Even if he anchors his intervention on the purported interest he has over the land and the improvements thereon, petitioner, still, should not be allowed to do so. He admits that he is a mere lessee and assignee. Whatever possessory rights he holds only emanate from that of Vargas, from whom he leased the lot, and from whom his assignor/predecessor-in-interest bought it. Therein lies the precariousness of his title. Petitioner cannot validly predicate his supposed interest over the property in litigation on that of Vargas, for the simple reason that as early as December 4, 1985, the latter has already been stripped of all her rights over the land when she, as mortgagor, failed to redeem it. A mortgagor has only one year within which to redeem her foreclosed real estate.49 After that period, she loses all her interests over it. This is in consonance with Section 78 of the General Banking Act, 50 viz.:
Being herself bereft of valid title and rights, Vargas can not legitimately convey any to some other person. She could not have lawfully sold the land to Angsico nor leased it to petitioner for her own account. It is axiomatic that one can not transmit what one does not have.52 It ought to follow that petitioner could not have acquired any right or interest from Vargas.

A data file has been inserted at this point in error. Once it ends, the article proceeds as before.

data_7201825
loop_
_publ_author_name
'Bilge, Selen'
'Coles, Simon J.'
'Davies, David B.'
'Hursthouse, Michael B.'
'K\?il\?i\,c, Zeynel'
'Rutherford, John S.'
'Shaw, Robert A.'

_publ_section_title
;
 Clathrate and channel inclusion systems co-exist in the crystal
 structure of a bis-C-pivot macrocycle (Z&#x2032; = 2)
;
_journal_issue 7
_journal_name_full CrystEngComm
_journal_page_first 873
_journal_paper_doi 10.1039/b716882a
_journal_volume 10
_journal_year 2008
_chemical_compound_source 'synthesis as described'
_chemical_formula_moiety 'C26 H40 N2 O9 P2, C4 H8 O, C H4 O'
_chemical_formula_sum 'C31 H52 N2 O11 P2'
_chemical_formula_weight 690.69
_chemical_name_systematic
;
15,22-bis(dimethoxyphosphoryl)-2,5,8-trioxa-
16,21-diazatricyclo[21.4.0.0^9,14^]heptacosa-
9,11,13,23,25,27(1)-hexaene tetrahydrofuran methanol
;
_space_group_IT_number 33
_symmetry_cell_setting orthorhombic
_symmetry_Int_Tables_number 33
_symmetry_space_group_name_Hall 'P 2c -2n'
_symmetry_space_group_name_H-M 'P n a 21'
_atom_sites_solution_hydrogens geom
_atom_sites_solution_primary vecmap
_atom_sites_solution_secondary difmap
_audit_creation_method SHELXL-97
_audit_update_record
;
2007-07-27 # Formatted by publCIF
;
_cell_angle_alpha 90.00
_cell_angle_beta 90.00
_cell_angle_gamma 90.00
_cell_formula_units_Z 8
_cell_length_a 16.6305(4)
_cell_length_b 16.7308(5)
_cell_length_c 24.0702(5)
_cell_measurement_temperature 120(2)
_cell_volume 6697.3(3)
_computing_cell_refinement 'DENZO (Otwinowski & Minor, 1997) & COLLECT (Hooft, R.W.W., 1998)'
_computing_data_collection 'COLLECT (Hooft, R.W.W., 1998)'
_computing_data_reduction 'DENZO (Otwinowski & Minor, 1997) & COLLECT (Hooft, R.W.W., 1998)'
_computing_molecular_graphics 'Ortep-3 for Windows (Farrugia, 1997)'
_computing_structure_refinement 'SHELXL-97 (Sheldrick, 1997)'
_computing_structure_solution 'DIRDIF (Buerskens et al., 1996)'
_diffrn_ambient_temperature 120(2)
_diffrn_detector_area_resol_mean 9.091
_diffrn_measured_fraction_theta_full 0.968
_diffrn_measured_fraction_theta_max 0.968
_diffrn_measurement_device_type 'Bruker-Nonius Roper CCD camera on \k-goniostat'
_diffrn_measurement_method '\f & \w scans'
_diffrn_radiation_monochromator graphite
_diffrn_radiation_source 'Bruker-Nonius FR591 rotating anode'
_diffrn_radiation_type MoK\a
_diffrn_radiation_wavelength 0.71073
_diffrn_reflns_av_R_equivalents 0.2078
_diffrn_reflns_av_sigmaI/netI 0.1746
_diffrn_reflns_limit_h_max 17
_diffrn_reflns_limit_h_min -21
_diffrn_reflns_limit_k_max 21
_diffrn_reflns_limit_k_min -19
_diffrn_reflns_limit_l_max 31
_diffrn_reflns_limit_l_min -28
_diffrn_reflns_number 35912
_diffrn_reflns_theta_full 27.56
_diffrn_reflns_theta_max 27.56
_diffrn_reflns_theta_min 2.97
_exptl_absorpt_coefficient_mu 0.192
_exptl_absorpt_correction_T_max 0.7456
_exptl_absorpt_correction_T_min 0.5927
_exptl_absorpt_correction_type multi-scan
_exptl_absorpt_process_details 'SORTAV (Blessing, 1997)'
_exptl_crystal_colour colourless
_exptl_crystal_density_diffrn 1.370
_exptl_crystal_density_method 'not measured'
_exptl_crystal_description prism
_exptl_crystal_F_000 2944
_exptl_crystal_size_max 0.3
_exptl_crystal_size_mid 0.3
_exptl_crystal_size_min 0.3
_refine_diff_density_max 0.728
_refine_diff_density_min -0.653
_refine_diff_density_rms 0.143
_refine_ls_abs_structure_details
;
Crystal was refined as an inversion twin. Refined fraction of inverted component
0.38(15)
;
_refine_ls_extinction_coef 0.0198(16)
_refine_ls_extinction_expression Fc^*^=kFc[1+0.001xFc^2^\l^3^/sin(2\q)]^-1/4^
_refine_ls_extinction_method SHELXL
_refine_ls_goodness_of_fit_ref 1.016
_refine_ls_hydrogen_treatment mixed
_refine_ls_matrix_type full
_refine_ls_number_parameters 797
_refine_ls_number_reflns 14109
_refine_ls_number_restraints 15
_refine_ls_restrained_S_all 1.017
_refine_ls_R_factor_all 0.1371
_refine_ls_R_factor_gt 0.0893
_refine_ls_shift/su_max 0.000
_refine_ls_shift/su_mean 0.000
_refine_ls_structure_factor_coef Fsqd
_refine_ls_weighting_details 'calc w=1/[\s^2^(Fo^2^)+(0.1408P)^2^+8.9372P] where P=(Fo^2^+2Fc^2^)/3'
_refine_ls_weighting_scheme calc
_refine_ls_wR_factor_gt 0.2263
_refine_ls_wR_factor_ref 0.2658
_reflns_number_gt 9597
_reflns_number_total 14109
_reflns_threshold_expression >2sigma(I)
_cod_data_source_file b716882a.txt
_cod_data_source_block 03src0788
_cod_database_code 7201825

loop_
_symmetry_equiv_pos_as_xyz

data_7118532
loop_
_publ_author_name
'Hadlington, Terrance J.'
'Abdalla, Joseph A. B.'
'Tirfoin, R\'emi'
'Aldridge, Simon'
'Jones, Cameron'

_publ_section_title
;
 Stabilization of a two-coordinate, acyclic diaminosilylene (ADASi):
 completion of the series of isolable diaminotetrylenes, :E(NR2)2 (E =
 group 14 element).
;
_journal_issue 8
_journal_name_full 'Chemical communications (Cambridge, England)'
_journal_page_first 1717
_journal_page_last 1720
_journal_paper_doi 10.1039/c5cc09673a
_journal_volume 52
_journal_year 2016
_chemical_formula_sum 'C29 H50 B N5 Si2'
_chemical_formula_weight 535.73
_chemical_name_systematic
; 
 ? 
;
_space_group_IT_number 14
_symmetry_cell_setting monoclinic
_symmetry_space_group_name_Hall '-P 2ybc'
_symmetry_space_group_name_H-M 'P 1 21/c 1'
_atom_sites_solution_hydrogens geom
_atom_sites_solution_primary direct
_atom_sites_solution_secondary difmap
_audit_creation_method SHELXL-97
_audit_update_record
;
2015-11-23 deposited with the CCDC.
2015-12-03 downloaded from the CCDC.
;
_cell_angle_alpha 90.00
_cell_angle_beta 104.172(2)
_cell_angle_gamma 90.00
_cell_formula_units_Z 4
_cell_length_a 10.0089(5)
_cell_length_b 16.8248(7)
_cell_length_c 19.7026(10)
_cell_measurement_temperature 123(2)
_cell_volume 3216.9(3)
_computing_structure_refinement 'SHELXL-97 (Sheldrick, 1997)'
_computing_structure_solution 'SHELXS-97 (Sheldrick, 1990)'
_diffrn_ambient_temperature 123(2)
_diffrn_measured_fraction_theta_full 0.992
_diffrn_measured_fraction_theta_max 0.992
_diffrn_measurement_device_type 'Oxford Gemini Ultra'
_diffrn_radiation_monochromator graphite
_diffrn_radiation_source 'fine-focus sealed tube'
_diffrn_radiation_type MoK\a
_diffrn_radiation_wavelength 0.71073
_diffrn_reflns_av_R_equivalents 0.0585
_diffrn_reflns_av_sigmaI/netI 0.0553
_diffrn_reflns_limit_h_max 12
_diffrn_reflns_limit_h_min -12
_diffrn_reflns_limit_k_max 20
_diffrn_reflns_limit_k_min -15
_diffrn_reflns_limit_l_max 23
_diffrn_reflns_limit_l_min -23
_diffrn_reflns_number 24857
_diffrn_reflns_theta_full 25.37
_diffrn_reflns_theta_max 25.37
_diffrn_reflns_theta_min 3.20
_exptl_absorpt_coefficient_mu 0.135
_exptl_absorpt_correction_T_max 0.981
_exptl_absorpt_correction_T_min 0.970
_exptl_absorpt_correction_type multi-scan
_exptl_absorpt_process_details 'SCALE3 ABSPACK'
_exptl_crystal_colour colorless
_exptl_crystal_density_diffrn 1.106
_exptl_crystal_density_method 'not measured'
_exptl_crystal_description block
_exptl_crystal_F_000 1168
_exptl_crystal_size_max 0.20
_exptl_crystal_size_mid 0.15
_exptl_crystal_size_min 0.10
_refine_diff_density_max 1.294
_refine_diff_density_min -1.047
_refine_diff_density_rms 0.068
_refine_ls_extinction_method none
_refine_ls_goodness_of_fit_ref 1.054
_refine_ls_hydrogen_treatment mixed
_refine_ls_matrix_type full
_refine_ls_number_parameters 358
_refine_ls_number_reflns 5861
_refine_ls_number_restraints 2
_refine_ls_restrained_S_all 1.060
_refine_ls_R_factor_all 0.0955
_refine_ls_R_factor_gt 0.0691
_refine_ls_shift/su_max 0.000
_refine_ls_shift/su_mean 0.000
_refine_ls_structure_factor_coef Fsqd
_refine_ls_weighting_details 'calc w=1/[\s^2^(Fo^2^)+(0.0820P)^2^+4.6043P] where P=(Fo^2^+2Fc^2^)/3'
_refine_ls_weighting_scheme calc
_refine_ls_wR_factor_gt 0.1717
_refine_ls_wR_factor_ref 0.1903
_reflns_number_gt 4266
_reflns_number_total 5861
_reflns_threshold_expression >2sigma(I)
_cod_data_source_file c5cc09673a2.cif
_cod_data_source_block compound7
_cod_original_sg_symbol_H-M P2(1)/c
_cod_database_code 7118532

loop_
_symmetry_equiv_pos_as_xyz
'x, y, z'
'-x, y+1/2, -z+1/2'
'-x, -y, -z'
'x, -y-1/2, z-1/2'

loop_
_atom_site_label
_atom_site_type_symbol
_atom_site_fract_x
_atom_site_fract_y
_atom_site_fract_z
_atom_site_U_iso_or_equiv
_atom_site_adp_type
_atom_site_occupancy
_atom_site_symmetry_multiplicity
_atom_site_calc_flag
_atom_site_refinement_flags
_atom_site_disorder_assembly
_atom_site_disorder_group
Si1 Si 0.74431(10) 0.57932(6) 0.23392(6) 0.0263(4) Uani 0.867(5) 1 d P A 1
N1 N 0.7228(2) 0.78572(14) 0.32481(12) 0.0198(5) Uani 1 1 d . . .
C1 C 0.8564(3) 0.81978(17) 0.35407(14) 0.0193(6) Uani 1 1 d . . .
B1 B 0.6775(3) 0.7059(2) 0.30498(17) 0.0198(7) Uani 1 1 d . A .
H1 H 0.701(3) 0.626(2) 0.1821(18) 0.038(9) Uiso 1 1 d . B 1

Withal, all is not lost for the petitioner. He can still fully protect his rights in Civil Case No. 98-0868 or the complaint for mandamus he filed before Branch 231 of the Pasay City RTC. There, he can ventilate his side to a fuller extent as that would be the more appropriate venue for elucidating whatever legal basis he alleges in compelling the respondent to sell to him the currently disputed land.
This brings us to petitioner's final point. He briefly asserts that his act of entering into a lease contract with the respondent should not affect his right to redeem the subject property.
The possible legal implication of the lease on the petitioner's act of trying to redeem the disputed lot is a question which, in our opinion, can best be resolved in the mandamus complaint. Whether the agreement must be construed as a waiver on his part of exercising his purported right of redemption is an issue best left for the court therein to decide. Whether by acknowledging the legality of the respondent's claim and title over the land at the time of the execution of the contract, he likewise perpetually barred himself from redeeming the same is a matter which can be addressed most aptly in that pending action. Hence, there is presently no need for us to squarely rule on this ultimate point.
IN VIEW WHEREOF, finding no cogent reason to disturb the assailed Decision, the instant petition is hereby DENIED.
Davide, Jr., C.J., Pardo, and Ynares-Santiago, JJ., concur.